As an endurance athlete I was more interested in the studies conducted on cherry supplementation and its effects on recovery from exercise. Tart cherry juice supplementation has been found to reduce the symptoms of muscle damage in subjects performing contractions of the elbow flexors (3), in subjects performing knee extensor exercises (4) and following marathon running (5).

Exercise increases the production of reactive oxygen/nitrogen species (RONS), commonly referred to as free radicals. The production of these free radicals can result in a reduction in physical performance and cause muscle fatigue. A moderate increase in oxidative stress may actually be beneficial to the exercising muscle, however, excessive levels may reduce muscle function. Because of the antioxidants present in cherries, supplementation with cherry juice has been investigated for its influence on oxidative stress following exercise. The study I mentioned earlier looking at the effects of cherry juice supplementation on recovery from a marathon (5) found that participants who consumed tart cherry juice twice per day for 5 days prior to a marathon and 48 hours following a marathon had lower levels of markers of oxidative stress compared to participants consuming a placebo. However, this study included only 20 participants.

So there is some evidence that cherry juice supplementation can counteract the oxidative stress induced by exercise and the proposed mechanisms for this action include: (a) free radical scavenging; (b) the formation of DNA complexes that are resistant to oxidative stress; and (c) the activation of protective responses, such as our body’s own antioxidants (6). It is not clear which of these mechanisms is responsible, or if it is combination of all three.

In addition to the potential recovery benefits provided by cherries, frozen pitted cherries can be used to make incredibly tasty and easy desserts, such as this Cherry ripe ‘ice cream’ made with shredded coconut, frozen coconut milk, cocoa powder and sweetened with erythritol. I added in some walnuts for extra crunch. Enjoy this as a treat after a hard training session, or just as a healthy dessert on a Friday night.

Cherry ripe ‘ice cream’

Makes 2 serves

Ingredients

1 cup shredded coconut

Ice cube tray filled with coconut milk, frozen

Extra ¾ cup coconut milk

3 tablespoons cocoa powder

¼ teaspoon vanilla extract

1 tablespoon erythritol

¾ cup frozen pitted cherries

¼ cup walnuts (optional but adds a nice crunch)

Utensils

Ice cube tray

Measuring cups and spoons

Food processor or high-speed blender

Spoon

Method

  • Freeze the coconut milk in an ice cube tray at least 2 hours in advance.
  • Add the shredded coconut to a food processor or high-speed blender. Process/blend until the coconut becomes a firm paste. Scrape the sides of the food processor/blender during this process (you don’t want the coconut to get to the consistency of coconut butter – leave it firmer for a better texture).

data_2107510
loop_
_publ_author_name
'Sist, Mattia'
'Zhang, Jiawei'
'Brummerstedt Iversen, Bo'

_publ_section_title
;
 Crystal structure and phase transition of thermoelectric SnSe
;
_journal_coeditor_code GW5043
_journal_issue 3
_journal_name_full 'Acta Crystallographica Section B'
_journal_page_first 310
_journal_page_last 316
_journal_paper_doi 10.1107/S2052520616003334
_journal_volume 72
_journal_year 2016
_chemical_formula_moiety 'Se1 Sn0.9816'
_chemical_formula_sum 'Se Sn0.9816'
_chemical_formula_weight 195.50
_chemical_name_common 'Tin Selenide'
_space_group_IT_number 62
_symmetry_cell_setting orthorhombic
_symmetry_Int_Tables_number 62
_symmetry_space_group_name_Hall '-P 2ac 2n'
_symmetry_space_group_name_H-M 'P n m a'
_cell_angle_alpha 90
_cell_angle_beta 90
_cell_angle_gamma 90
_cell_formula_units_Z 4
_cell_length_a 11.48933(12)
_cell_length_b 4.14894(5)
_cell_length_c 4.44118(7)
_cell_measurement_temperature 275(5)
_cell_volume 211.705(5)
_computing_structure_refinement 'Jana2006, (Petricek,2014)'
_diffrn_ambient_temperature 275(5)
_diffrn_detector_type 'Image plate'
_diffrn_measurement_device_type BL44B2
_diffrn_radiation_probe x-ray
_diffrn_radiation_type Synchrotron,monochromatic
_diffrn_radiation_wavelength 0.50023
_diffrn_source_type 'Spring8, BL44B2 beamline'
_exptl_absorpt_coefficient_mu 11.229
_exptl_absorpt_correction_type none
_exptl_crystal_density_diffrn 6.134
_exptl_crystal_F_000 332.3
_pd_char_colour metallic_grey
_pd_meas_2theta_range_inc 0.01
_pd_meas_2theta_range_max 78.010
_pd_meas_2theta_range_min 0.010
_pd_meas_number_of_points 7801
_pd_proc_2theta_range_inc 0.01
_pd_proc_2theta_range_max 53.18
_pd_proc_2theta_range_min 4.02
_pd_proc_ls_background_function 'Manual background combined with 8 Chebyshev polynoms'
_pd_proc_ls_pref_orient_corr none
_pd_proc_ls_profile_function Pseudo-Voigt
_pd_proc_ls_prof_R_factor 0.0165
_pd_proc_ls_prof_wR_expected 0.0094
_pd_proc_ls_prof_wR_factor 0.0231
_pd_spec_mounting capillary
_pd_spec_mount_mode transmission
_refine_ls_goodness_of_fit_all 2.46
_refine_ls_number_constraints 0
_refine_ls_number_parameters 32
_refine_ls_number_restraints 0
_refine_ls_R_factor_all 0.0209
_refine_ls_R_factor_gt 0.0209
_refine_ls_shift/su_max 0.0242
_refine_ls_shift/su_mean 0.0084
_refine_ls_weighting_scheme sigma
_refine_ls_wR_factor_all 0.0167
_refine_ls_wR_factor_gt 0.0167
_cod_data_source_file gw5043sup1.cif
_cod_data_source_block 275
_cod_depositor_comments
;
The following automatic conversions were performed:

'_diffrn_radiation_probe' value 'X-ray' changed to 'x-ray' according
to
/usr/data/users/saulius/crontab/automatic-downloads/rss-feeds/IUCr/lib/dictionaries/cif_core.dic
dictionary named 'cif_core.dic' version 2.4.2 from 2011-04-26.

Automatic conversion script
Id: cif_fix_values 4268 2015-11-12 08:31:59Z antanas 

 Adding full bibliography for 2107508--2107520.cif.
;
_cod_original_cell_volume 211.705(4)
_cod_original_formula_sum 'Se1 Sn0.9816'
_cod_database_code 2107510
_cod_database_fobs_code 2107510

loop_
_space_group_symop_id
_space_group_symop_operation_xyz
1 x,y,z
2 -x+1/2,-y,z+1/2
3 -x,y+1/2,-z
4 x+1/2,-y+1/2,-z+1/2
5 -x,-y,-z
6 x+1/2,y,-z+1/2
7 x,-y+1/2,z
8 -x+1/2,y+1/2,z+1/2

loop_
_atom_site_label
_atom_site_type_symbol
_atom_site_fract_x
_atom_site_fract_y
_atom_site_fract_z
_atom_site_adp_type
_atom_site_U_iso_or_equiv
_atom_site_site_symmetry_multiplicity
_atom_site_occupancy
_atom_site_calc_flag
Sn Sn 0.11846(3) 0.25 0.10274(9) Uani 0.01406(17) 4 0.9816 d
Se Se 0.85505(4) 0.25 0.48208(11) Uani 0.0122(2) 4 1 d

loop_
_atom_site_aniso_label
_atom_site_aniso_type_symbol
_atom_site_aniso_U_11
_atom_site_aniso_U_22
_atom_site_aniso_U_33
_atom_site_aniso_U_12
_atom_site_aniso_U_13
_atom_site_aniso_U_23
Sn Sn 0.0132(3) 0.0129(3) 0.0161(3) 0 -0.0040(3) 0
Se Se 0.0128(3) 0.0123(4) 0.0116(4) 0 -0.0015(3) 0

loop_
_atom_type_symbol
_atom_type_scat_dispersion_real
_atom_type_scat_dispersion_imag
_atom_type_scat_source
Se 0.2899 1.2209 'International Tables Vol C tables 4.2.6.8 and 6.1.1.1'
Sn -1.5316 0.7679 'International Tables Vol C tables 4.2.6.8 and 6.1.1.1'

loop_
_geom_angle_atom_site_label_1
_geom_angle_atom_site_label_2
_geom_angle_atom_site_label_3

• Add in the frozen cubes of coconut milk and process/blend until the mixture is fairly smooth.
  • Add in the extra coconut milk, cocoa powder, vanilla extract and erythritol and process until all the ingredients are combined well and the ‘ice cream’ has a smooth consistency.
  • Add the frozen pitted cherries and walnuts and process for 1 – 2 minutes until the cherries and walnuts are roughly chopped.
  • Divide the ‘ice cream’ between two bowls and freeze for 30 – 60 minutes before serving.
  1. McCune LM, Kubota C, Stendell-Hollis NR, & Thomson CA (2011) Cherries and health: a review. Critical reviews in food science and nutrition 51(1):1-12.
  2. Schumacher HR, et al. (2013) Randomized double-blind crossover study of the efficacy of a tart cherry juice blend in treatment of osteoarthritis (OA) of the knee. Osteoarthritis and cartilage / OARS, Osteoarthritis Research Society 21(8):1035-1041.
  3. Connolly DA, McHugh MP, Padilla-Zakour OI, Carlson L, & Sayers SP (2006) Efficacy of a tart cherry juice blend in preventing the symptoms of muscle damage. British journal of sports medicine 40(8):679-683; discussion 683.
  4. Bowtell JL, Sumners DP, Dyer A, Fox P, & Mileva KN (2011) Montmorency cherry juice reduces muscle damage caused by intensive strength exercise. Medicine and science in sports and exercise 43(8):1544-1551.
  5. Howatson G, et al. (2010) Influence of tart cherry juice on indices of recovery following marathon running. Scandinavian journal of medicine & science in sports 20(6):843-852.
  6. Traustadottir T, et al. (2009) Tart cherry juice decreases oxidative stress in healthy older men and women. The Journal of nutrition 139(10):1896-1900.

 

Strawberry and coconut ‘ice cream’ with low carb coconut cookie dough chunks

Strawberry and coconut ice creamThis dessert is soooo good, yet healthy too. What makes this dessert healthy? Well, my friends, this ‘ice cream’ is made with only frozen strawberries, coconut milk, shredded coconut and is sweetened with the low-calorie sugar alcohol erythritol (read all about why this is my sweetener of choice in my recent post “Which sweeteners are the healthiest to use?”).